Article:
The international chemical weapons watchdog is deploying a fact-finding mission to Syria to investigate the scene of a reported chemical strike that killed scores of people on Saturday.
The Organization for the Prohibition of Chemical Weapons (OPCW) said that investigators are en route to Syria and are expected to arrive in the country on Thursday.
The investigation in the Damascus suburb of Douma was requested by Russia and Syria.
The U.S. and several other countries have blamed the government of Syrian President Bashar Assad for carrying out the alleged chemical strike — an accusation that both Moscow and Damascus have denied.
Syria has accused militants of fabricating videos purporting to show victims of a chemical attack in order to frame the government and prompt international outrage.
President TrumpDonald TrumpRobert Gates says 'extreme polarization' is the greatest threat to US democracy Cassidy says he won't vote for Trump if he runs in 2024 Schiff says holding Bannon in criminal contempt 'a way of getting people's attention' MORE has said this week that he is weighing a potential military response to the chemical attack, and the United Kingdom and France have also expressed support for a response.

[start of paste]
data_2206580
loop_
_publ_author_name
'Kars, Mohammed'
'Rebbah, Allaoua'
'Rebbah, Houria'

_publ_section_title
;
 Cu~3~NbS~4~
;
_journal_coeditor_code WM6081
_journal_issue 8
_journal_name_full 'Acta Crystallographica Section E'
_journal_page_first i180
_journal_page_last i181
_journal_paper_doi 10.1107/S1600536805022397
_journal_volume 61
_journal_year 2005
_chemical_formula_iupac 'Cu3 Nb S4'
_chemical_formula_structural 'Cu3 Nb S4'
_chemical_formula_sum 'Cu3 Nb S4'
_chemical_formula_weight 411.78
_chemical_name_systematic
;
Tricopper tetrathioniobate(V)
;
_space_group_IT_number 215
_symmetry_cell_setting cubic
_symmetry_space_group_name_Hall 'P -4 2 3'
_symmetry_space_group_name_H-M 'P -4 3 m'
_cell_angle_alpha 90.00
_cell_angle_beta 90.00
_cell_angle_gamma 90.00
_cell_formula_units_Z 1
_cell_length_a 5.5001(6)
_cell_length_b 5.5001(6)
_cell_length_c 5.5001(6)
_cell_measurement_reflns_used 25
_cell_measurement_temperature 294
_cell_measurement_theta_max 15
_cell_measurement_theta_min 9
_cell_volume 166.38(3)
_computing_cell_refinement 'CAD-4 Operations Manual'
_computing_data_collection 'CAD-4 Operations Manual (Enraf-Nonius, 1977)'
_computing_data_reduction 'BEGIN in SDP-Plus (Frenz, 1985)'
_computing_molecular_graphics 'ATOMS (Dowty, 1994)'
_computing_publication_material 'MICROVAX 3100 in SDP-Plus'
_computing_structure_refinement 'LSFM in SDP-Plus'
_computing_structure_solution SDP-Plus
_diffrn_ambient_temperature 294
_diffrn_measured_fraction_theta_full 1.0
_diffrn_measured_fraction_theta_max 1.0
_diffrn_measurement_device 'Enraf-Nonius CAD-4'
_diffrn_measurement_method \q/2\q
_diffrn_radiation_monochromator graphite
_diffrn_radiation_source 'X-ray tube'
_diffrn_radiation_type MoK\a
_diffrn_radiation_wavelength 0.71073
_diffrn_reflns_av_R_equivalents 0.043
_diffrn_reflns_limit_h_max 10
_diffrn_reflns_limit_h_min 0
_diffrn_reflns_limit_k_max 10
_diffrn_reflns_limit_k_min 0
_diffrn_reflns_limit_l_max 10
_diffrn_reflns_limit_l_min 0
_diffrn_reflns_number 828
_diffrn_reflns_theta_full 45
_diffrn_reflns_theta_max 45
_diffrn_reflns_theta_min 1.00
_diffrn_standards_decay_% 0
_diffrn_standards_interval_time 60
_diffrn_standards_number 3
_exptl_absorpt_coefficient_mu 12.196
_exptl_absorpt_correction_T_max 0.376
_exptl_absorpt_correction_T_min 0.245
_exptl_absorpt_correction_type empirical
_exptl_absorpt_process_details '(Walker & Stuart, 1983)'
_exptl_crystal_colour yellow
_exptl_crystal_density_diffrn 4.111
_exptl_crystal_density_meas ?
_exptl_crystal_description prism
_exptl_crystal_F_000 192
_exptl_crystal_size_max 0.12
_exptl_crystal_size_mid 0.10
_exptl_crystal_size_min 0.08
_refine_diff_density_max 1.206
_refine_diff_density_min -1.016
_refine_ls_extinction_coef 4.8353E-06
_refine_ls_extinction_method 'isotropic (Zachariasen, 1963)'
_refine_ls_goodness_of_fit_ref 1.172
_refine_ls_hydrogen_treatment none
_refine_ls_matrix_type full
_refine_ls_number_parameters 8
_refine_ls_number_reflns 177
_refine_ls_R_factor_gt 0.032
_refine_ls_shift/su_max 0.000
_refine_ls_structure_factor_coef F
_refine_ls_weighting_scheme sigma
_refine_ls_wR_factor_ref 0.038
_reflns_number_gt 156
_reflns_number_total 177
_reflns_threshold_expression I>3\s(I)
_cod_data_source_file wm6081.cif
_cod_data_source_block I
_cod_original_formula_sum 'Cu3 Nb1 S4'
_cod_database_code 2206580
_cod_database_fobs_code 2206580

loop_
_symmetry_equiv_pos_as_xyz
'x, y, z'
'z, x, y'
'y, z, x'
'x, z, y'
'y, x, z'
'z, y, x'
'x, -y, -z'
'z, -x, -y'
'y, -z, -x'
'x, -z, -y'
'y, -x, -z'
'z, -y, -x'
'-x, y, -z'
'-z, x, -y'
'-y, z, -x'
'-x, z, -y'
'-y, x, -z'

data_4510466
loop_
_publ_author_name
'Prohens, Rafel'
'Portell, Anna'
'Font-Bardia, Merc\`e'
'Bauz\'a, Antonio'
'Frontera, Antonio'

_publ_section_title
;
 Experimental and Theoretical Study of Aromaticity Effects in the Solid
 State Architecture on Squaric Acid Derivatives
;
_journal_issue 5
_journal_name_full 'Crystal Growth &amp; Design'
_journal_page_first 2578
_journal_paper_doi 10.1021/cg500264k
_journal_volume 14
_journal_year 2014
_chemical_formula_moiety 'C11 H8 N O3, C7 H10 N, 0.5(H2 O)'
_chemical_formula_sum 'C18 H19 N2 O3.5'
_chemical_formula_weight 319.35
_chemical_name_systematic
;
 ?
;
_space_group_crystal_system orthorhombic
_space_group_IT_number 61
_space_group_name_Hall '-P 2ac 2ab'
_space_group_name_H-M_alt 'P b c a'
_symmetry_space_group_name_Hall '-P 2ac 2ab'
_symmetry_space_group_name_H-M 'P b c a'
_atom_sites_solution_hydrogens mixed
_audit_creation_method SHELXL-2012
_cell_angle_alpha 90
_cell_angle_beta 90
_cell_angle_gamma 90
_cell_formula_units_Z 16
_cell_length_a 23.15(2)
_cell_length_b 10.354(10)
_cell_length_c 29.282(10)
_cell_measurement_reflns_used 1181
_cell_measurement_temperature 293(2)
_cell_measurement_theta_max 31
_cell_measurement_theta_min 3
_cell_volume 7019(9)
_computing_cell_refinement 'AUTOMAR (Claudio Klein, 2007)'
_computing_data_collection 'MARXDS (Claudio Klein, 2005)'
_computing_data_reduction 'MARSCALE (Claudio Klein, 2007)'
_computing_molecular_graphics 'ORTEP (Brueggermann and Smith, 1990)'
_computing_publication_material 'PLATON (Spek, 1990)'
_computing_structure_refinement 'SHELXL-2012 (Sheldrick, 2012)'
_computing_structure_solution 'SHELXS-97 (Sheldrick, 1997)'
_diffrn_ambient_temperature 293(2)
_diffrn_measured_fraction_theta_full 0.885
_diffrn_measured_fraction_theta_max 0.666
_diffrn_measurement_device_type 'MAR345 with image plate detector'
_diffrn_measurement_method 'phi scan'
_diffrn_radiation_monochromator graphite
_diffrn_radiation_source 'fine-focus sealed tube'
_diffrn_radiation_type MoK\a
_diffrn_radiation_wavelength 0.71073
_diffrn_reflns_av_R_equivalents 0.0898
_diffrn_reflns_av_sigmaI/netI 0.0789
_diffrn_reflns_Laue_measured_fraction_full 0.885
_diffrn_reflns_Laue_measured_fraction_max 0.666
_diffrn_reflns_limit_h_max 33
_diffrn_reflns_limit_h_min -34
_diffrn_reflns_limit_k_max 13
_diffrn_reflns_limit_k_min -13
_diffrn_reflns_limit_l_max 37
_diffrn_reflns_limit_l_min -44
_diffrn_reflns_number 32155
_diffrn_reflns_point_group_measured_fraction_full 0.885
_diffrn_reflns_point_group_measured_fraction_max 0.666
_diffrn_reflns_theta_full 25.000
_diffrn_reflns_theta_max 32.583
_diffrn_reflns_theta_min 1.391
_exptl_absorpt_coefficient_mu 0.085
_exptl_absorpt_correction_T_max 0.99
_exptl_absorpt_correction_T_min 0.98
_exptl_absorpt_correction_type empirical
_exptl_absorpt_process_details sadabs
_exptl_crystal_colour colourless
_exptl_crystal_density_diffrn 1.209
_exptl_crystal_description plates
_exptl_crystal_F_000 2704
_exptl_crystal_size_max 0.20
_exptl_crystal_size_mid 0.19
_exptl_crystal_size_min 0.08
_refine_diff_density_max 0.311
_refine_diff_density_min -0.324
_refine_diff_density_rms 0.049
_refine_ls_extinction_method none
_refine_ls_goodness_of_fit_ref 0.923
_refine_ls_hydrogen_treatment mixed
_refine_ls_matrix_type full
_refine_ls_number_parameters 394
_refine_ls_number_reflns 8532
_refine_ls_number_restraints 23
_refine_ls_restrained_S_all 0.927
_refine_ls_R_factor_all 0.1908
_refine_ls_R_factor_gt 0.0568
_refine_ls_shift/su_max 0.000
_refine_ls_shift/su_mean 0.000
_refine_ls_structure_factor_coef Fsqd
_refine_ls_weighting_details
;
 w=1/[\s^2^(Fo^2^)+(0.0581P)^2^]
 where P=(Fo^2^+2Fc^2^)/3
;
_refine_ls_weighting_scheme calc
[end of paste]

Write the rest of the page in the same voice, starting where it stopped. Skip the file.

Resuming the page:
Trump authorized a missile strike on Shayrat Air Base in Syria in April 2017 after a chemical weapons strike in the northern Idlib province left more than 80 people dead.
That missile strike dealt only modest damage to the air base. The New York Times reported on Tuesday that Trump and his advisers are weighing a more robust attack in response to the recent attack.